Dylan: Oh yeah. It’s a cliche. You’ve got two hours onstage, then you’ve got 22 hours of doing whatever in the hell you can come up with, for the most part. But ya know, it’s different for everybody. I like to travel, but not everybody likes to travel. And that’s also really helpful and inspiring for writing—movement. You’ve gotta be moving, and that’s either on foot, or that’s in the country, or that’s in the world. And referring back to the pandemic, being inside, trapped inside—I don’t think that’s the most creative space to be in. And it’s not the same for everybody. But I like to move, and I’ve always liked touring. I came up traveling, then I put my band together, and we’ve been traveling ever since. I’ve always looked forward to doing it, and I always expect that I will do it. And travel has infused most of my records. But songwriters have that, you know? Especially when you write a block of songs in a six-month period—you’re in a similar headspace. Your day-to-day visuals are changing, but the actual chemistry in your brain has a consistency to it, and the language is gonna have that consistency. And then the next record may not, you know? And you’re aware of that when you’re writing, you’re aware of, “Gee, I keep going back to a plane. I keep going back to that, and I’m not even sure why.” So somewhere in your subconscious, maybe you wish you were on a plane—I’m not sure.

Paste: Since you once studied fine art at Parsons School of Design, did you jump over to any tangential arts during Covid, like painting?

Dylan: Oh, no. I wouldn’t even go so far as to say to you that I’d studied art so much. I took a stab at art college, and I did that when I was on the fence, because that world was very appealing to me, and being in a band was very appealing to me. And maybe I began that process, hoping that maybe I would be more interested in art to save myself from a lot of problems later. Look, doing what I do, and starting when I was young, it would have been easy to get some advice saying, “Maybe you don’t wanna do that—have you thought this through?” And I certainly did, but I had an impulsive drive to do it, even with that advice. But I think I wanted to believe that I could replace the urge to be in a band and write music by doing fine arts, but the passion wasn’t nearly similar.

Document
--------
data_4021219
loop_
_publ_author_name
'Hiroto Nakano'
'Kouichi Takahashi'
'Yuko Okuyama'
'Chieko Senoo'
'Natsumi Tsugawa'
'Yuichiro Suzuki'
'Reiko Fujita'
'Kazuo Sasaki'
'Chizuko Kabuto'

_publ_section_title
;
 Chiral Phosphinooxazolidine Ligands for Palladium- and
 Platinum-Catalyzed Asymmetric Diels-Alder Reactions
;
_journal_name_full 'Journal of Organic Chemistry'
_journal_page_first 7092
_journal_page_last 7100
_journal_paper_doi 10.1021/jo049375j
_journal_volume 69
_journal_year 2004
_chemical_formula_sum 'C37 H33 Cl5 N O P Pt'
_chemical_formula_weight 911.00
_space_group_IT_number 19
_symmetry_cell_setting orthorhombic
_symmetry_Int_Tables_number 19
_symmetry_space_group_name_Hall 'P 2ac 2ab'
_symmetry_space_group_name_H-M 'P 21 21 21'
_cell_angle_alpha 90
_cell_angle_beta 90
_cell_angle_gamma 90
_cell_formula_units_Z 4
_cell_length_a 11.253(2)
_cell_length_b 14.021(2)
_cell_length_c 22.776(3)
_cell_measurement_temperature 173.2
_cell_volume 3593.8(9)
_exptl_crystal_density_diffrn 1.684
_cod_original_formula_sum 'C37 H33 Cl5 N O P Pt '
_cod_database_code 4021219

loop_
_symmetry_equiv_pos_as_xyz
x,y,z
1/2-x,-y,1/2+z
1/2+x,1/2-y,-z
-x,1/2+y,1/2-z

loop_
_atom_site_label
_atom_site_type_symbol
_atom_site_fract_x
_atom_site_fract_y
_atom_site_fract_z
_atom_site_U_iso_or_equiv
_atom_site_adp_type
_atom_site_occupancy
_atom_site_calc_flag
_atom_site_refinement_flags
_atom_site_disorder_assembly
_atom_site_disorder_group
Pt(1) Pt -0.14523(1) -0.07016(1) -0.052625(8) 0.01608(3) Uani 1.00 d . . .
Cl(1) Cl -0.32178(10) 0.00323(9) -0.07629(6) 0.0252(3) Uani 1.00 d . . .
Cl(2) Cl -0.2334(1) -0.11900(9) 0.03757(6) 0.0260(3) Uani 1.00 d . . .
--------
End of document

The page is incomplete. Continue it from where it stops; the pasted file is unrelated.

Paste: “One Headlight,” now 25 years old, was just ranked #1 on that Billboard ranking, and it was recently used to great effect as a firehouse singalong in Judd Apatow’s King of Staten Island. The track still holds up.

Dylan: Well, yeah, hopefully. And that’s what I’ve always hoped to do. And you don’t know why. But I think everybody wants to do that. But when songs become hits, there’s all kinds of avenues they’ve got to pierce, and when they hit on all cylinders? You don’t know why.There are countless songs where you don’t know why that happens. So I couldn’t tell you why that song happened. I couldn’t tell you that I worked harder on that song than anything else I’d written. I thought I had something interesting when I began to write that song. But it was really not on a large scale, but I do remember thinking that that’s what I was hoping to do. And all the elusive things that I’m interested in in songs did come across in that. And I don’t wanna say that it was effortless, but when you write a song, you do get on a track, and it just moves, and you don’t really know why. And that did happen with that song, and I could say that about a lot of songs, probably. But it’s easier for me to recall that because that song gets discussed a lot, and it’s been such a great song in my life for me, for a lot of reasons. So I’ve been able to think about it more than other songs. But that’s a song that you can’t look at too closely. Songwriters are always striving to learn and do different things, and you are aware of where your lane is and what you’re good at. And I don’t if it always comes across to other people, but I know where my lane is. And people always ask what “One Headlight” is about, and I think when I was younger, I used to try to describe what it’s about. But I’m okay now just saying, “I can’t tell you what it’s about, because it may not really be about anything.” So it doesn’t really matter what it’s about—it’s the fact that it’s hitting on all cylinders that moves people, and that’s the part that counts the most.